Note: This story was originally published on August 26, 2015, after the murder of news reporter Alison Parker and photojournalist Adam Ward. I brought it back the nightmare in downtown Dallas, and now again following "the deadliest mass shooting in modern U.S. history," because I think we could all use a little reminder about hope.
"The light shines in the darkness, and the darkness has not overcome it."
That quote comes from John 1, but despite being a Christian for most of my life, I didn't really acknowledge it until I heard author Ted Dekker reference it multiple times (including in two of his novels). Dekker has spent much of his career writing dark stories where he paints evil with "a very dark brush." But even his darkest stories, he says, are stories of redemption. "I'm being rescued every time I write a story. That's actually why I write stories."
Dekker's comments are obviously laced with the spirituality attached to his faith in the Bible, but the feelings he's talking about are universal. You don't need to be religious in any way to feel as if our world is broken and something needs to change. With every shooting, every starving child, every injustice in the world you don't have to look far on social media to see the collective groan of humanity as people wonder aloud, "Why are we so horrible to each other?"
The Internet is wonderful at bringing people together to share our feelings with one another. Both our joys and our sorrows.
The Internet is also good -- far too good -- at magnifying the worst feelings we have. Despair and disappointment and hatred can far too easily become the driving force behind what we post online, feeding a machine that will never be satisfied with the amount of rage we put into it. It's like that memory eating planet in Doctor Who, only somehow more terrifying. This has even bled into our fiction, where some people have said that they're tired of stories with happy endings -- they want stories that are more "real," where good doesn't always win and things don't always work out the way we want them to.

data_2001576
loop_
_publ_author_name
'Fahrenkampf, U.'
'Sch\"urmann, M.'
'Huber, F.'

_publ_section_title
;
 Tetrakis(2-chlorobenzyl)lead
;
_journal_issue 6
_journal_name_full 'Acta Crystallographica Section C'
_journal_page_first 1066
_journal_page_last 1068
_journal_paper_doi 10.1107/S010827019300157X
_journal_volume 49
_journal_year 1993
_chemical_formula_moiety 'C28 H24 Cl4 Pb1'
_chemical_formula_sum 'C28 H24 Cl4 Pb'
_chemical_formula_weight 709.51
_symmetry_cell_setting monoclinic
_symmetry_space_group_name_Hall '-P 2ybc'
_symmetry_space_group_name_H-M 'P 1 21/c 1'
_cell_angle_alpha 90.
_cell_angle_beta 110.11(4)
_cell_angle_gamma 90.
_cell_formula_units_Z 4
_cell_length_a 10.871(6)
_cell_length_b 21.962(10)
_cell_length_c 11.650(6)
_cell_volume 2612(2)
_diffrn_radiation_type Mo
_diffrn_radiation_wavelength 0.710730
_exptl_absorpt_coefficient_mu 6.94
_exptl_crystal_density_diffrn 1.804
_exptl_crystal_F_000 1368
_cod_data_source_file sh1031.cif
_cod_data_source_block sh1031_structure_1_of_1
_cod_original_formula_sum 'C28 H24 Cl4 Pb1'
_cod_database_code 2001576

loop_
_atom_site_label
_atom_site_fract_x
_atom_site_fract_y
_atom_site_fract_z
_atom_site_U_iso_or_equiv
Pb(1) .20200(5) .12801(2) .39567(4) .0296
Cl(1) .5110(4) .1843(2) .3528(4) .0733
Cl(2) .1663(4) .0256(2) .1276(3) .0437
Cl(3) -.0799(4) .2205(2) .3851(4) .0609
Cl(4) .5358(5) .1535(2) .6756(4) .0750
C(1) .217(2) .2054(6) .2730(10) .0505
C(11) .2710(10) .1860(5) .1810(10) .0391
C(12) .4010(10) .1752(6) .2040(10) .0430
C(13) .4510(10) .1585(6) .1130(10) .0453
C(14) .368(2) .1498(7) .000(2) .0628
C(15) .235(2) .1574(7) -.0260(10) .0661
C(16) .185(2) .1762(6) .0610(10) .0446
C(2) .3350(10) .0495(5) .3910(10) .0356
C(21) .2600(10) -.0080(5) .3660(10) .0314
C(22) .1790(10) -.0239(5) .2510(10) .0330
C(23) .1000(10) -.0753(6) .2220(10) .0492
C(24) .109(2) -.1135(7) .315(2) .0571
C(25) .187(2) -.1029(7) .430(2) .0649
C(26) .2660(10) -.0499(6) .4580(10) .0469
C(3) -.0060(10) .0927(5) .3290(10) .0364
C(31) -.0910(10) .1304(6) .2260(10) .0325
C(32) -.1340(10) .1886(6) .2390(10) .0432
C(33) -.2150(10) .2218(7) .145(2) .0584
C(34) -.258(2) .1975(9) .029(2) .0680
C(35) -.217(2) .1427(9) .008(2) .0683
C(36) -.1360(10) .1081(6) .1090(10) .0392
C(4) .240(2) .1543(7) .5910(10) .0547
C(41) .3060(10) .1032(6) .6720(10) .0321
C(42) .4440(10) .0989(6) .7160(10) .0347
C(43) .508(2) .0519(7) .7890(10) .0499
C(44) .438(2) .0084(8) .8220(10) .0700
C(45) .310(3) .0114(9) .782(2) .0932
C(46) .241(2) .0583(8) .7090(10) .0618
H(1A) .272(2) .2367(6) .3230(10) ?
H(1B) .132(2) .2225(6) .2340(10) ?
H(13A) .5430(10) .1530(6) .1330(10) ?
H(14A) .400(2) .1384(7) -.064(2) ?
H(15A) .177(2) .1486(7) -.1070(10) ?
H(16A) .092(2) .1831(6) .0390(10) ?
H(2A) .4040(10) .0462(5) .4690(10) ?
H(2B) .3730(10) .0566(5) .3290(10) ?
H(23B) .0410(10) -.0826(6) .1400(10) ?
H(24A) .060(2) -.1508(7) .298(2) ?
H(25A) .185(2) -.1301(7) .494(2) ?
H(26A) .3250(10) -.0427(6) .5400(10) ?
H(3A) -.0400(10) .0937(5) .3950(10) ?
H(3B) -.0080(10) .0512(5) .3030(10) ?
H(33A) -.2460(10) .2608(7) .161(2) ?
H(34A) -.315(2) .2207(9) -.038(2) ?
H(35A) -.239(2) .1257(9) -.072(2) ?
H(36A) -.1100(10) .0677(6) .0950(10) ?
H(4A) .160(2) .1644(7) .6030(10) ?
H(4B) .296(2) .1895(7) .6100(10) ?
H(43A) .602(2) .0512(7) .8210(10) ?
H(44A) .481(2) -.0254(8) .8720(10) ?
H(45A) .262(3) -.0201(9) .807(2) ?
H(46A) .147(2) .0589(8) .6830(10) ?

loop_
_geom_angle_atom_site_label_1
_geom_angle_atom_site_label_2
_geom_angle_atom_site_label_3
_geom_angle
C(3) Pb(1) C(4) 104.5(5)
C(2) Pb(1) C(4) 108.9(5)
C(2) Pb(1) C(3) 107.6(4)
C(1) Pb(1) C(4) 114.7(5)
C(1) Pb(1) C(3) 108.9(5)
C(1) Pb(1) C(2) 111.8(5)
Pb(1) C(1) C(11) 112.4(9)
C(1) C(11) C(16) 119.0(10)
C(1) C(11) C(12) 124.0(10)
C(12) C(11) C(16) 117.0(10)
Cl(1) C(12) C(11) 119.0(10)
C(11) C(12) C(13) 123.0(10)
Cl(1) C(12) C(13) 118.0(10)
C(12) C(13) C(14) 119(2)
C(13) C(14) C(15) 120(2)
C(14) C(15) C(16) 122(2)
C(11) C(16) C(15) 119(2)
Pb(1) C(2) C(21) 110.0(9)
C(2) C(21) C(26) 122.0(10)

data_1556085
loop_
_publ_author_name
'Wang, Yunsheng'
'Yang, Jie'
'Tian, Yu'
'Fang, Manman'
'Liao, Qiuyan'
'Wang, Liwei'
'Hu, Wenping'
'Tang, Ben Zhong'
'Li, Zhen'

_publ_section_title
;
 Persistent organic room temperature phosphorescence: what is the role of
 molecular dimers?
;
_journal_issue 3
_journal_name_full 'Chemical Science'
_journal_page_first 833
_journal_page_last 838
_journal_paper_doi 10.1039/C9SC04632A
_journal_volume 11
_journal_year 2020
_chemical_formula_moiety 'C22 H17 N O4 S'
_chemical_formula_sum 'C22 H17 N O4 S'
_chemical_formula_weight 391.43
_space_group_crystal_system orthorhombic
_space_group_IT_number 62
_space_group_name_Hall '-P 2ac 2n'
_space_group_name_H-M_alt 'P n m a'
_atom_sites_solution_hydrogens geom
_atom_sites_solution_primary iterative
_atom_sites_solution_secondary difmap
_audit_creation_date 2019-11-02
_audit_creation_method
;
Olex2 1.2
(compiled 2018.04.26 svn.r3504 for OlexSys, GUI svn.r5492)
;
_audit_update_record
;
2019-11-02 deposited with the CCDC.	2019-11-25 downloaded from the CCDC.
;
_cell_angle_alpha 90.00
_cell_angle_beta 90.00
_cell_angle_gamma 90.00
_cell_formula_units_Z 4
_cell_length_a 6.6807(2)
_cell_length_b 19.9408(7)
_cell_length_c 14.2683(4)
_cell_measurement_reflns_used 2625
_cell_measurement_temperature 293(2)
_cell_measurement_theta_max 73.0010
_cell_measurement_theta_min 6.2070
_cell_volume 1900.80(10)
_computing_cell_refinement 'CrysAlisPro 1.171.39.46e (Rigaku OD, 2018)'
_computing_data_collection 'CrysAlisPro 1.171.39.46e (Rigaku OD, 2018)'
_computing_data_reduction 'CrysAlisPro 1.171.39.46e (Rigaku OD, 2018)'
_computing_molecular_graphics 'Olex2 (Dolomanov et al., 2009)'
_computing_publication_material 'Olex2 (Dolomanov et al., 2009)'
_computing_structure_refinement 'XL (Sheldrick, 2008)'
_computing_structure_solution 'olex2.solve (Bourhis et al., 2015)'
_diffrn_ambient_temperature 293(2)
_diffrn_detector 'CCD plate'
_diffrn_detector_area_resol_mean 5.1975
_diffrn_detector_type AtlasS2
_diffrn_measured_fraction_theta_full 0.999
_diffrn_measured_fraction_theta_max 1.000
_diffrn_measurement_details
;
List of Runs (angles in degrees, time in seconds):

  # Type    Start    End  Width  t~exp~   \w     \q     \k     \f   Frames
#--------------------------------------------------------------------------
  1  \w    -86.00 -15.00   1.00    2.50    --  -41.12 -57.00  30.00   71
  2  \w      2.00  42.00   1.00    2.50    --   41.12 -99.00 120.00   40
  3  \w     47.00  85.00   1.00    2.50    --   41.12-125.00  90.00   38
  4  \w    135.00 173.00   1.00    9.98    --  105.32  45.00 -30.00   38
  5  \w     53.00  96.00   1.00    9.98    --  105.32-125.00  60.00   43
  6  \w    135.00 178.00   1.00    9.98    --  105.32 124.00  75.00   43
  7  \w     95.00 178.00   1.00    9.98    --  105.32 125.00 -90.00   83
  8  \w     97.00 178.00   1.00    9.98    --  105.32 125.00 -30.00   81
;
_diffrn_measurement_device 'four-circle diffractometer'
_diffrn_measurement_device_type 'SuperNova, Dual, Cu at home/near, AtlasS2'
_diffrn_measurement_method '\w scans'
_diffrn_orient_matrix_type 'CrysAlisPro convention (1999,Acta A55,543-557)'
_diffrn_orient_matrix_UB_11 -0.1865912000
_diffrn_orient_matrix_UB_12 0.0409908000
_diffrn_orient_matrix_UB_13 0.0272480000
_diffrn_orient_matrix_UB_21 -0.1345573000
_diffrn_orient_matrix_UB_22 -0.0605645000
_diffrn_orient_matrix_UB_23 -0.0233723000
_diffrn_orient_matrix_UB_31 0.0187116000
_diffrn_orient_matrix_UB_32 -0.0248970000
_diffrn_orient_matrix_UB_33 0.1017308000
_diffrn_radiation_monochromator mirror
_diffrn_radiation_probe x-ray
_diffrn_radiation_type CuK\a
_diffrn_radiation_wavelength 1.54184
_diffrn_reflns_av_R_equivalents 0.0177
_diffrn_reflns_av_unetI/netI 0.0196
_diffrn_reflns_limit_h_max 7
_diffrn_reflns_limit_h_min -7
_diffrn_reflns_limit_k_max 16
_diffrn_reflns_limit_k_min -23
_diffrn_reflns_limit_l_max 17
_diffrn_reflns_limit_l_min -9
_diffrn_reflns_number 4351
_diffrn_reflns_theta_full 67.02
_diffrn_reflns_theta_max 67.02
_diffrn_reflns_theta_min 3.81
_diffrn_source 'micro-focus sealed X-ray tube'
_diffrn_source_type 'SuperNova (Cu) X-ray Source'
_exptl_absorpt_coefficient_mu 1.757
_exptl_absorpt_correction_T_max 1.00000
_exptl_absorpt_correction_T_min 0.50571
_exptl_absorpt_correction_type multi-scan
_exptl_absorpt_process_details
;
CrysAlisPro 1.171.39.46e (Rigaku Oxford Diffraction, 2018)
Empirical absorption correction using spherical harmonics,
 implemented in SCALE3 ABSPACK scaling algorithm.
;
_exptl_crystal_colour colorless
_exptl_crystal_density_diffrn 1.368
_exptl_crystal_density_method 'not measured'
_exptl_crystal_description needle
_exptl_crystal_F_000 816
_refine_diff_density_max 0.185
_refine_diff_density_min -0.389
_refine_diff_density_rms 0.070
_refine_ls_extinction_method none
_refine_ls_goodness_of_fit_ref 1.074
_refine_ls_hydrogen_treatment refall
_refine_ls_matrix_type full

I don't know about you, but I'm tired of wallowing. I'd rather be rescued.
I'd rather be Samwise Gamgee.
We tend to get to that point in our thought process and stop. "Well, humanity had a good run, but we're screwed now. Just look at us. Come on back, Jesus. It's time to close up shop."
But the story doesn't end there. The stories that really stick with us, Sam points out, are the ones where the people in them keep going despite how horrible everything around them gets. They're holding on to the fact that "there's some good in this world, Mr. Frodo. And it's worth fighting for."
This is the thing that strikes me most every time a tragedy like today's happens. Yes, it sucks. Yes, we can use it to start a lot more discussions (and a lot more heated arguments) about topics like mental illness and gun control and aggressive media and a whole host of other topics.
But lost in all of that we tend to forget the most important part: That the darkness in this world can be beaten by injecting a bit of light into it.
Even a movie (based on the book series) that's named for its Series of Unfortunate Events gets this right in the end.
"At times the world can seem an unfriendly and sinister place, but believe us when we say that there is much more good in it than bad. All you have to do is look hard enough."
That's not to say that every story has to end with the good guy winning and everybody sitting around a dinner table with unicorns and rainbows. There's a place for the Breaking Bads of the world, and they can have their own messages to spread. But when the world is crappy enough as it is, I'd rather be reminded that everything is going to be OK in the end.
So we can weep. We can pray. We can spend months obsessing about the most recent in a long line of heinous killers and trying to understand why they did what they did.
Or we can focus on bringing more light into the world. Because when the light shines in the darkness, the darkness cannot overcome it.